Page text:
There’s tragic lyricism in the movements that these pawns are made to do. It’s because patriarch Logan Roy is a self-defined Shakespeare fan and won’t resist to making a blink to it (“Here’s my favorite line from Shakespeare: Take the fucking money”.) Because of this, and because of many narrative tropes, Succession has been frequently juxtaposed to Shakespeare by the characters themselves and the critics. I am most sure that if the Bard was commissioned a show on HBO, this is what would come out. It encompasses it all: the story of the intricacy of power and family (at an unsubtle King Lear level); the complexity of the characters, portrayed in their kitchen sink dramas, in the moment before making a move (as said before, Kendall Roy is literally our Hamlet); it’s punctuated by a dramatic gravity that plays around tension-and-release. Lastly, the onstage choreography of the alternating of the pawns totally gives tragic Elizabethan theater vibes.
Playing with the inherent intensity of the genre and subject matter, the tone is expertly marked by sharp black-humor. Pointing the finger at his past in comedy, director Jesse Armstrong explained, in a BAFTA conference on Zoom, that “[Succession’s] tone encompasses comedy the same way the world does: it reveals ridiculousness, purposelessness, vanity failure – it is a part of how we respond to it.” This is clear especially in the first season, where scenes are punctuated by a ridiculously heavy camera movement, overtly mocking shows like The Office’s effective grasp of reality.
With the sacred boundaries between family and work colliding, the show frequently stops at a carnivalesque dimension where there isn’t any kind of censorship. The protagonists’ brutal and uncut lines will most certainly leave you puzzled at first. For instance, the father won’t hesitate to genuinely call his son the r-word. And at the same time the family will talk about any kind of bodily fluids while at a business meeting in an underground club. But then, the familiarity of that mechanism will grow on you, divertingly hitting on the buttons that are usually ruled out. The characters even move around the screen completely uninhibited–unaware of being seen and heard. In fact, the show is filled with such psyche-revelatory moments like the indelible scene from season 1 where Roman masturbates in his office while gloriously glancing at the NYC landscape where all the skyscrapers are to be looked at from the above. You won’t like most characters, as they are despicable and generally ill-purposed, but Armstrong’s witty take gives a key in to understand their motives– most of the times the motive someone else wrote out for them.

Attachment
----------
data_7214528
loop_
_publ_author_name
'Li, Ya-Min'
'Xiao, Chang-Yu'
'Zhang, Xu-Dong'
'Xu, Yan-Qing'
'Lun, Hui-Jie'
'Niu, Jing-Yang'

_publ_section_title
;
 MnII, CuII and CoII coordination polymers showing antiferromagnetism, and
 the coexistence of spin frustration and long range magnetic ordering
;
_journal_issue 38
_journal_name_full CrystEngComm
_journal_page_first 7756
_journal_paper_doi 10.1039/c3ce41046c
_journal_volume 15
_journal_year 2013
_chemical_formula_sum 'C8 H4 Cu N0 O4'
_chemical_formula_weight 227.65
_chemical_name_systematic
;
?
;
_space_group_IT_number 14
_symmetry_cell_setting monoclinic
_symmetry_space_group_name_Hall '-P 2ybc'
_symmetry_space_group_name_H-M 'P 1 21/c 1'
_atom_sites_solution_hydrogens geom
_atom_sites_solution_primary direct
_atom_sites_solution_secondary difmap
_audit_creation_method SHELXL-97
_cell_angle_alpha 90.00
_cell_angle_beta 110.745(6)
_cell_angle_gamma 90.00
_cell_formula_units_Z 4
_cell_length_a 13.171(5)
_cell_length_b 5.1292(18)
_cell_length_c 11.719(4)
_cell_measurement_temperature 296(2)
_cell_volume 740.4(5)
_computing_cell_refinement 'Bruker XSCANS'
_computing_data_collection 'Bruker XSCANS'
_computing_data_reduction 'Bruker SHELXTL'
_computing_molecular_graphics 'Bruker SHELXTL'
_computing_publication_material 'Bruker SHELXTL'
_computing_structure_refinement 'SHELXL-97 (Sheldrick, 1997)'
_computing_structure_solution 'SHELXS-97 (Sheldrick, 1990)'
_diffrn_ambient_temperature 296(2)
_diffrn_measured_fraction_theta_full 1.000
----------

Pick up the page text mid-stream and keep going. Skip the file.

If you weren’t sure it was a scripted show, you could easily mistake its parodic tone for that of a reality show, like Keeping up with the Kardashians. Succession succeeds as a show in its being unapologetically real while taking the form of a niche media tragedy. The reality is framed with a different and totally privileged angle; in fact, its bold take reminds us of the best reality shows. And it makes us laugh like one of them: its witty ability to explore black humor hits just the right spot, and doesn’t come through as elitist at all. After all, all those merges and five figure acquisitions are only pretexts to strip off for a sound laugh.
Succession‘s Season 3 is coming soon to HBO.
Don’t miss our monthly updates with film news, movie-inspired recipes and exclusive content! You’ll only hear from us once a month. #nospam